Back then we were called Women Marines, WMs or BAMs. We told ourselves that BAM stood for Beautiful American Marine, but we knew better. I was assigned a 0102 MOS [that’s military occupational specialty] as a Personnel Officer.
When I arrived at my first duty station in the Mohave Desert, I was introduced around the headquarters building, where I would be working. A crusty Lieutenant Colonel called me aside and handed me a business card. It said, “I’ve had a vasectomy.” I had just been through a few months of hell where us Second Lieutenants were put in fear of senior officers and taught to do as we were commanded. Thankfully, I had the strength to say “thank you,” and walk on. Then I went back to my quarters and cried.
After a few weeks, I received a phone call at work from the President of the Officers’ Wives Association. She said that several people saw me eating lunch with one of the Marine Officers (who happened to be my boss) in the Officers’ Club. She suggested that I should refrain from doing that in the future. She didn’t say why. She didn’t have to. Continue reading I was a female Marine in the 70s
I am often blown away by the sheer volume of entities who provide “leadership development.” How would a conscientious buyer know where to start?
Here is a start: decide if you want to develop leaders, or develop leadership.
Do you want to develop the skills and competencies of individual leaders? Or do you want to develop the leadership of your team? Both are important, but they are different.
The skill sets of individual leaders in most organizations run the gamut from novice to expert, and the knowledge and competence required at higher levels of leadership grow exponentially. What a young front line leader needs to know and do is very different than what a director over multiple and varied units needs to know and do. Leadership skills should build from the bottom up. It doesn’t make sense to use leadership learning materials designed for C-Suite executives when preparing to be a manager. Continue reading Develop Leaders or Develop Leadership?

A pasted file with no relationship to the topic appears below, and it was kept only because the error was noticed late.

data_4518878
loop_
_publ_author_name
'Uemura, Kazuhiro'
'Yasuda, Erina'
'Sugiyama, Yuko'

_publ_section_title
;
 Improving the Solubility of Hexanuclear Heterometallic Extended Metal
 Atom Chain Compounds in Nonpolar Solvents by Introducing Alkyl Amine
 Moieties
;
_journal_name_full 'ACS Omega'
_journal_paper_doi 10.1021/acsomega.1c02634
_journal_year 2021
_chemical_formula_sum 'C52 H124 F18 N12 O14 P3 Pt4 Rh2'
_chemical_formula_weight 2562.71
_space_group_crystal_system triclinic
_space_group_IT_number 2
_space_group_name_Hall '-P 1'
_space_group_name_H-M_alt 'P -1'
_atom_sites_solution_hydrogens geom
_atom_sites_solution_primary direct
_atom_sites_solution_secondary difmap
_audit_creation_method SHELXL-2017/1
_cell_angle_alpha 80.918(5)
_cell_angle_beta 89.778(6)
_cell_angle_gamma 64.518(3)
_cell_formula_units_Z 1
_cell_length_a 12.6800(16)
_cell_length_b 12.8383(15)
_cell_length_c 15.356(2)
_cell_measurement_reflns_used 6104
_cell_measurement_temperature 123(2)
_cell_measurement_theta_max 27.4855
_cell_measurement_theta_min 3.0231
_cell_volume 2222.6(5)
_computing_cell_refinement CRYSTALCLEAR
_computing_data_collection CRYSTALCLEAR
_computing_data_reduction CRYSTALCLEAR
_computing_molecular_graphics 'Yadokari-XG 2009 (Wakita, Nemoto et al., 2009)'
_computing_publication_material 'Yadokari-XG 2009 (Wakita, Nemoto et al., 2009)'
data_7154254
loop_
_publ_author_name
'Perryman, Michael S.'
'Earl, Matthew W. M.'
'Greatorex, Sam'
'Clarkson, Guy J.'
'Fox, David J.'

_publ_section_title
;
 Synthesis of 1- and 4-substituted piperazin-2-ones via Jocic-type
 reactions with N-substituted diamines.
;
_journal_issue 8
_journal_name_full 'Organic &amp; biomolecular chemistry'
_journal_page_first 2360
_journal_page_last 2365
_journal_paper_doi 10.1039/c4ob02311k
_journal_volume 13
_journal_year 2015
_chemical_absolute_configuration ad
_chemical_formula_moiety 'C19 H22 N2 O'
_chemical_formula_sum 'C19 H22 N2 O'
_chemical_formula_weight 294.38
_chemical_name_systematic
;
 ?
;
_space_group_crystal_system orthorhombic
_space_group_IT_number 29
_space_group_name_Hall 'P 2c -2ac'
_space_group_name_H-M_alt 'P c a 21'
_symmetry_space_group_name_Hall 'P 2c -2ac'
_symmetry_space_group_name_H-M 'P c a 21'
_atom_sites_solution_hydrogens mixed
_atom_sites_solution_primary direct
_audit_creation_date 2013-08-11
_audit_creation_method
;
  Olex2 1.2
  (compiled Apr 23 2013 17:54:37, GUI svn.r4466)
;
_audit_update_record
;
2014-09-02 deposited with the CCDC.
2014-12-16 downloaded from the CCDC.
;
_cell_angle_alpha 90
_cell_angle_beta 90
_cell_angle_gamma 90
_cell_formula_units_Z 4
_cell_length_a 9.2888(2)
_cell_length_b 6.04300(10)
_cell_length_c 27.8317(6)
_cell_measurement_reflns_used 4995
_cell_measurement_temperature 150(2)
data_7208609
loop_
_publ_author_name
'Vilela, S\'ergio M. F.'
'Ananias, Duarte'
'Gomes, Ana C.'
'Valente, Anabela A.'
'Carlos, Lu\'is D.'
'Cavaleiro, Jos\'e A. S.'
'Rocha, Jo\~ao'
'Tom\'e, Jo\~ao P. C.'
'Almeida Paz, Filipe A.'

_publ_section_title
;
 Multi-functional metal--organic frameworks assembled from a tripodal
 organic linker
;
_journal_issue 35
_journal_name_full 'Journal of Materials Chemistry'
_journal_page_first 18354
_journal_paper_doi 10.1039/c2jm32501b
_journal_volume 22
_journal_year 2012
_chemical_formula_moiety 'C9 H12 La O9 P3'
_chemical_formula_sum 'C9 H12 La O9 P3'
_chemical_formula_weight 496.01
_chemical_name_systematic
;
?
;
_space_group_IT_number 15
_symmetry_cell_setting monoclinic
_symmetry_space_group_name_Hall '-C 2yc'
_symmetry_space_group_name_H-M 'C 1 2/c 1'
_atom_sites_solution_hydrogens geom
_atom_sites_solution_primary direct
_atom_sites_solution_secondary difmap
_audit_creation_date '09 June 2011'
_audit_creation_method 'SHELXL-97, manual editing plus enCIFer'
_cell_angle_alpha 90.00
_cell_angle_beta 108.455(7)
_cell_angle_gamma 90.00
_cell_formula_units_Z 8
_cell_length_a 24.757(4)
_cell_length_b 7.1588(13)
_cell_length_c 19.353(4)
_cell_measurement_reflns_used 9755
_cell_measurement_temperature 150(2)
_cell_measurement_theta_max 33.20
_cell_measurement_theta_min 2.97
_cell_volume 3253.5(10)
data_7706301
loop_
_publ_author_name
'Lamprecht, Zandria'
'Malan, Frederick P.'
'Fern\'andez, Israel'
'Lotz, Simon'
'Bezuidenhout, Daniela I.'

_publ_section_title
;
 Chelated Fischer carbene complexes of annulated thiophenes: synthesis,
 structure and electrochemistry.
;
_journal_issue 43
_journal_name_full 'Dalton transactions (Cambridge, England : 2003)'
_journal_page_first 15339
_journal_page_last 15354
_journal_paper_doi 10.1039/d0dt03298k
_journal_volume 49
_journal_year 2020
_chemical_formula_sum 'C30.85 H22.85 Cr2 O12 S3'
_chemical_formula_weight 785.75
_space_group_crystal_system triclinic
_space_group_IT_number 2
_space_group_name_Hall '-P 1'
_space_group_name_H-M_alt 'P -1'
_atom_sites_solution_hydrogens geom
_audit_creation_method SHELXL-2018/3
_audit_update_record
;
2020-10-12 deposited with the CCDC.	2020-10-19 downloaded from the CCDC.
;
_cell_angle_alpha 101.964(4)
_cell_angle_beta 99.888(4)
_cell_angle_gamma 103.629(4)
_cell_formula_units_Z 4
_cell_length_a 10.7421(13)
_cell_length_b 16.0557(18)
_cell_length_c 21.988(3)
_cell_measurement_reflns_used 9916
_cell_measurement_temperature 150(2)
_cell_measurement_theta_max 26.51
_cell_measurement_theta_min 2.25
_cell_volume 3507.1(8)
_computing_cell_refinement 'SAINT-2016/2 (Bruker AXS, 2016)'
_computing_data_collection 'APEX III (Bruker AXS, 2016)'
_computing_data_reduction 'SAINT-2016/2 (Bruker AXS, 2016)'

In 2014, we had the privilege of working with an amazing client to help them through the massive organizational changes that were in the works. Covenant Woods is a continuing care retirement community that, in 2014, experienced a physical expansion that almost doubled the size of their physical space and resident population. At the same time, a long time CEO was retiring and a new CEO came aboard.
All this change was, to their Director of HR, a terrific opportunity to build a cohesive leadership team, and asked us to help.
We had the opportunity to reflect on our work in a podcast, hosted by Prana Business. Prana is our partner in improving strategic alignment within organizations, and we use their Line-of-Sight tool to measure alignment and create plans to strengthen and grow.
Listen to the podcast
You can also download the transcript here.
We thought you might find this case study helpful if you are looking to ensure that the work being done throughout the organization is actually the right work to move the organization forward.
Many thanks to Emily Robinson-Endert, Director of HR at Covenant Woods, for allowing us to showcase this project. Thanks also to Joe Clark, CEO of Prana Business, for hosting the podcast and for developing this excellent instrument.